I read Yangzom’s book on the planes back to New York and Montreal, and it’s a masterpiece of simple, graceful, natural storytelling. By telling the lives of her grandmother and mother and herself–  the tragic history of Tibet over the last 70 years comes effortlessly, powerfully, and movingly to life. Kunsang and her husband and their six-year-old daughter Sonam had escaped over the Himalayas in l959, barely surviving the freezing journey, and Sonam had grown up in India and married Martin Brauen, a Swiss ethnographer, who had taken Kunsang (now a widow) to Zurich, where Yangzom was born, and I don’t want to say anything more so I don’t give the story away. The book conveys what the Buddhist faith of the average rural Tibetan was (and still is) like better than any of the dozens of books I have read on Tibet, and acknowledges, I was glad to see, that the old theocracy was not a perfect society. Both the feudal aristocracy and the religious hierarachy were responsible for the social injustices and the exploitation of the peasants that Mao used as an excuse to annex the country and destroy its culture. What he brought, the devastation of thousands of monasteries, the torture and slaughter of thousands of monks, nuns, and former aristocrats during his Cultural Revolution, was far worse, which was also true of the USSR.

Robbi is half-done writing the screenplay, and I really hope Yangzom’s book makes it to the silver screen. I was so glad to meet her because my last involvement with things Tibetan, my investigation of the controversy over the 17th Karmapa ten years ago, had left me with a bad taste in my mouth as I confronted the Machiavellian religious politics that Tibetan Buddhism is no more exempt from than any of the other religions. It was just like the rival Popes during the Medicis, the one in Rome and the one in Avignon. Plus the fact that there is really not much any of us can do about China’s ethnocide of Tibet, had made me turn to the numerous other horrible situations where my writing stands a better chance of making a difference. But what is important and special about Tibet is not its the inevitable repugnant religious politics, but the faith and practice of its highly evolved version of Buddhism and the radiant clarity, infectious happiness, humility, and gentleness, and  of its people, and their fervent desire to benefit all sentient beings, which is their gift to the world, and we must do everything to see that that this spiritual world view and way of life is not lost. I am deeply grateful to Yangzom and her book for reinfusing me with a desire to do something for Tibet. I hope the opportunity will present itself in the time I have left here.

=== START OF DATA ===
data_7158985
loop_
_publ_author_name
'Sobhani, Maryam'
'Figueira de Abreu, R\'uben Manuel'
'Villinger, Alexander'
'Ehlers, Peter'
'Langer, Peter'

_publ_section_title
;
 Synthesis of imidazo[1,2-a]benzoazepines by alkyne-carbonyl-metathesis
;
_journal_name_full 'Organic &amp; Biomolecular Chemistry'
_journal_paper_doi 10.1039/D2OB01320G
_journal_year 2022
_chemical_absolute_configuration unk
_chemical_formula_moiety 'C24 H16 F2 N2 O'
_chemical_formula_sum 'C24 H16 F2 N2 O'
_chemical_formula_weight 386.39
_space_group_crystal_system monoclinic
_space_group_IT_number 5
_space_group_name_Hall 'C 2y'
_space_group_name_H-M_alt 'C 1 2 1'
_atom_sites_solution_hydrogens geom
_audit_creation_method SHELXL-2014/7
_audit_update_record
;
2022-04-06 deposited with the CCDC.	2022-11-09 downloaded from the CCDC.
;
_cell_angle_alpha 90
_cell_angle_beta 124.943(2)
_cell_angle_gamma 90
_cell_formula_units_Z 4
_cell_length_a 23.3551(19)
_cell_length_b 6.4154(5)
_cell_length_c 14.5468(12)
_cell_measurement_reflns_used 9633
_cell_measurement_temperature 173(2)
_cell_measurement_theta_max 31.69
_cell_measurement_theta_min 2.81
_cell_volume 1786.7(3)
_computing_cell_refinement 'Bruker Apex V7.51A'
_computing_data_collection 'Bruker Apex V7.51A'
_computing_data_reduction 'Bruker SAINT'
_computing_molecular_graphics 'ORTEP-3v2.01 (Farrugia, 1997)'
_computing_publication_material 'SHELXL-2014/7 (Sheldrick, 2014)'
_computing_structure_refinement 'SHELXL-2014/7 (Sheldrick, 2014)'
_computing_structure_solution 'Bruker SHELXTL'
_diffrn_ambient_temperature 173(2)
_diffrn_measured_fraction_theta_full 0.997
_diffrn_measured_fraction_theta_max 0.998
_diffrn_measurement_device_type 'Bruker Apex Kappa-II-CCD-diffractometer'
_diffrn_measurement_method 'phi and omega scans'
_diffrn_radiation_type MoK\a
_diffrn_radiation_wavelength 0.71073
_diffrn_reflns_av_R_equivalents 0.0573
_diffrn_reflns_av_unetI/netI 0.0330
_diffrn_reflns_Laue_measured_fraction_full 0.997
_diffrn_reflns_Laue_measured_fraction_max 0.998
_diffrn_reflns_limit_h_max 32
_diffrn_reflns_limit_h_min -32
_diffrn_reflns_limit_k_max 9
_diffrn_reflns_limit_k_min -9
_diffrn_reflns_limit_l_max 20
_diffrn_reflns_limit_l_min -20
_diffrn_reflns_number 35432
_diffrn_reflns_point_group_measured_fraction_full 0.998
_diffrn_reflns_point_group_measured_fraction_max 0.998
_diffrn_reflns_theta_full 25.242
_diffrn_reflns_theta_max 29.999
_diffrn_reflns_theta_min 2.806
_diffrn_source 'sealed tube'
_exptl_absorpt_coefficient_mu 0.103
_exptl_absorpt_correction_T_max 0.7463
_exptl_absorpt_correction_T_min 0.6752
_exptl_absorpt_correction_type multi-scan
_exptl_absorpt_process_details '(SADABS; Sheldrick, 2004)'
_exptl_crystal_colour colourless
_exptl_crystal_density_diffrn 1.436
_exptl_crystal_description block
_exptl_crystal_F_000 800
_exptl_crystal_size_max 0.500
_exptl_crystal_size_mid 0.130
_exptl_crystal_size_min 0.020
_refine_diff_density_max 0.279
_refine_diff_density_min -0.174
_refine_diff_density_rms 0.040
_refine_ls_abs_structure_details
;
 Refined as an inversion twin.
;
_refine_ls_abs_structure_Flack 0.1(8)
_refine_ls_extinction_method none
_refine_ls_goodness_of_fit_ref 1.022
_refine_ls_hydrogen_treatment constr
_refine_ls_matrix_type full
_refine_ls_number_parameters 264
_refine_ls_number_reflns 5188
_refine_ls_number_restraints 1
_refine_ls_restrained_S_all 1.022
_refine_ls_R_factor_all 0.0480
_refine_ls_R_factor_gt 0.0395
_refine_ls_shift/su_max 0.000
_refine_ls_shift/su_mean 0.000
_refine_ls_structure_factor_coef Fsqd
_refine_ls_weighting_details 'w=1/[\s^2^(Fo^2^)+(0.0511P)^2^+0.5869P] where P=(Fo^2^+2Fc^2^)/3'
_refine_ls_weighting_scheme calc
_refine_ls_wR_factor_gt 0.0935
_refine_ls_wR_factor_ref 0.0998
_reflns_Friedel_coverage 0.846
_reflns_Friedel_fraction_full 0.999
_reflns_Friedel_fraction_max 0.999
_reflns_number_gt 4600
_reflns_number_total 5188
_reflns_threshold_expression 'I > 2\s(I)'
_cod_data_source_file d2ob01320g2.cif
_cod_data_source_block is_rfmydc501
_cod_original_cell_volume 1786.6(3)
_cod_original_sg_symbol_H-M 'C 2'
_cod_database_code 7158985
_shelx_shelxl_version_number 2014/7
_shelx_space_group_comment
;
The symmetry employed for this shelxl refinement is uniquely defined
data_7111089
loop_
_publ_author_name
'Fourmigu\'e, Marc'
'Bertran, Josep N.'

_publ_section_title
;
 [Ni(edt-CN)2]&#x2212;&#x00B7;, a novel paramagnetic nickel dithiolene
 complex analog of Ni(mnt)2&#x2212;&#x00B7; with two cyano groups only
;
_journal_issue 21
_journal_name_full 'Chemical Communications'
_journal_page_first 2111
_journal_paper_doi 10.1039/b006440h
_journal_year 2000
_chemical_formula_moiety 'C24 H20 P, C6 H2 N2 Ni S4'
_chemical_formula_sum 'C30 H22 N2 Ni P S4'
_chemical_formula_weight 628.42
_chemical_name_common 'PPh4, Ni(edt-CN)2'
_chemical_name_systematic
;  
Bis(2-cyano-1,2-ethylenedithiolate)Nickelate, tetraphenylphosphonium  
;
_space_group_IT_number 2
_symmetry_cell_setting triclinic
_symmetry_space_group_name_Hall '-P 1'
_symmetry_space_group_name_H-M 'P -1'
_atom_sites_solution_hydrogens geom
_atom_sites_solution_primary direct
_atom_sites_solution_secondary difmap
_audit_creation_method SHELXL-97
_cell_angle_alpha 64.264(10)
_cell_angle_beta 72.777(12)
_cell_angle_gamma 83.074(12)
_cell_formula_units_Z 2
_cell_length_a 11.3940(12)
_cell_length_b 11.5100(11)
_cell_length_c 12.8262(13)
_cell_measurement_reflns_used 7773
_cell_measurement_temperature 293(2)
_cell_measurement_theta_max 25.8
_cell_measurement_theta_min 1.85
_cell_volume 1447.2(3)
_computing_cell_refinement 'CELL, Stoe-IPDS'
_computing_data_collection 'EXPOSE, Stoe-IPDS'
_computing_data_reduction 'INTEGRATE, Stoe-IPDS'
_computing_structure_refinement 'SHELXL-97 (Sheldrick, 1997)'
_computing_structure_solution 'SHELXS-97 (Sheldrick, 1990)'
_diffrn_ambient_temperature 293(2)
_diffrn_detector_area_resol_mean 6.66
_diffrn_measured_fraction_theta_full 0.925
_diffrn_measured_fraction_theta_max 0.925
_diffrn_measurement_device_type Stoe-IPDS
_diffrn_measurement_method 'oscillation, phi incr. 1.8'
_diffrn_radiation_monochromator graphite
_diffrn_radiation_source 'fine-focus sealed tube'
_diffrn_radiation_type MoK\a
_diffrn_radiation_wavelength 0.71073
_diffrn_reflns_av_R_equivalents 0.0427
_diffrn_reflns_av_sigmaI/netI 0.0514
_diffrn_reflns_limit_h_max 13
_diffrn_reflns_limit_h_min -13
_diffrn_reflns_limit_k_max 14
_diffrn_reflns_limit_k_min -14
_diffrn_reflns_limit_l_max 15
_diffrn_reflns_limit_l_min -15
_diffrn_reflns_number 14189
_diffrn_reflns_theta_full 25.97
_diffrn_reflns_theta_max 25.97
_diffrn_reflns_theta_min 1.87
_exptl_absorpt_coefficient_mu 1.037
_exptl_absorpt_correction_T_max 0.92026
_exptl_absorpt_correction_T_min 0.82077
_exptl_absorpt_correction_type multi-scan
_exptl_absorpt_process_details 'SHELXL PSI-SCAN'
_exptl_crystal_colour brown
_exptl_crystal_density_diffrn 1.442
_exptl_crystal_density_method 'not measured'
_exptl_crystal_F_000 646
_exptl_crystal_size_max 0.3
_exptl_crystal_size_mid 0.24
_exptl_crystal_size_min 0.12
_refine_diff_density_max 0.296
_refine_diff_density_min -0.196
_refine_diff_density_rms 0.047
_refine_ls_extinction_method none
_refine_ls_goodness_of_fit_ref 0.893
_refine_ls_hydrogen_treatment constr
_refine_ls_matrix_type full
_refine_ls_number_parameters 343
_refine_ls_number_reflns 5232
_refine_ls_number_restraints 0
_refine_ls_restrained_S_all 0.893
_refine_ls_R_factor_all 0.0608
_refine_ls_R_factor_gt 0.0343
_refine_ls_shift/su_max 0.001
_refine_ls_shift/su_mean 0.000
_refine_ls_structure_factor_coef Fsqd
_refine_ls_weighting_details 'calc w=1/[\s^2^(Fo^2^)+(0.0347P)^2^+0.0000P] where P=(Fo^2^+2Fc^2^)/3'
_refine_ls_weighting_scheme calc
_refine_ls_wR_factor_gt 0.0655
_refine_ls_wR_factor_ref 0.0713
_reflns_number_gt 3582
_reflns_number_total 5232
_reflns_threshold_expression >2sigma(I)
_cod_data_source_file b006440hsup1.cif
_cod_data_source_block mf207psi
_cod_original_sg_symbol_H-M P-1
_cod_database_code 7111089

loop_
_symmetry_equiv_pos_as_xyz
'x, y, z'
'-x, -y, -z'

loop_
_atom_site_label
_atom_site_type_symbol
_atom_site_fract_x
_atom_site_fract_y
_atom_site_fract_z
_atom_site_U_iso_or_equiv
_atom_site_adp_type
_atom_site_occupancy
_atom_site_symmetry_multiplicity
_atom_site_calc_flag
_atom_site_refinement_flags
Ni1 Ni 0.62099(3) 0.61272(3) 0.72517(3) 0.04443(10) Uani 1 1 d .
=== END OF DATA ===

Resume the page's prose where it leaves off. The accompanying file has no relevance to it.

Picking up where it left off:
So please read her book, musiclovas, tidebuckas, soldiers of love. I promise you that you will thank me for bringing it to your attention.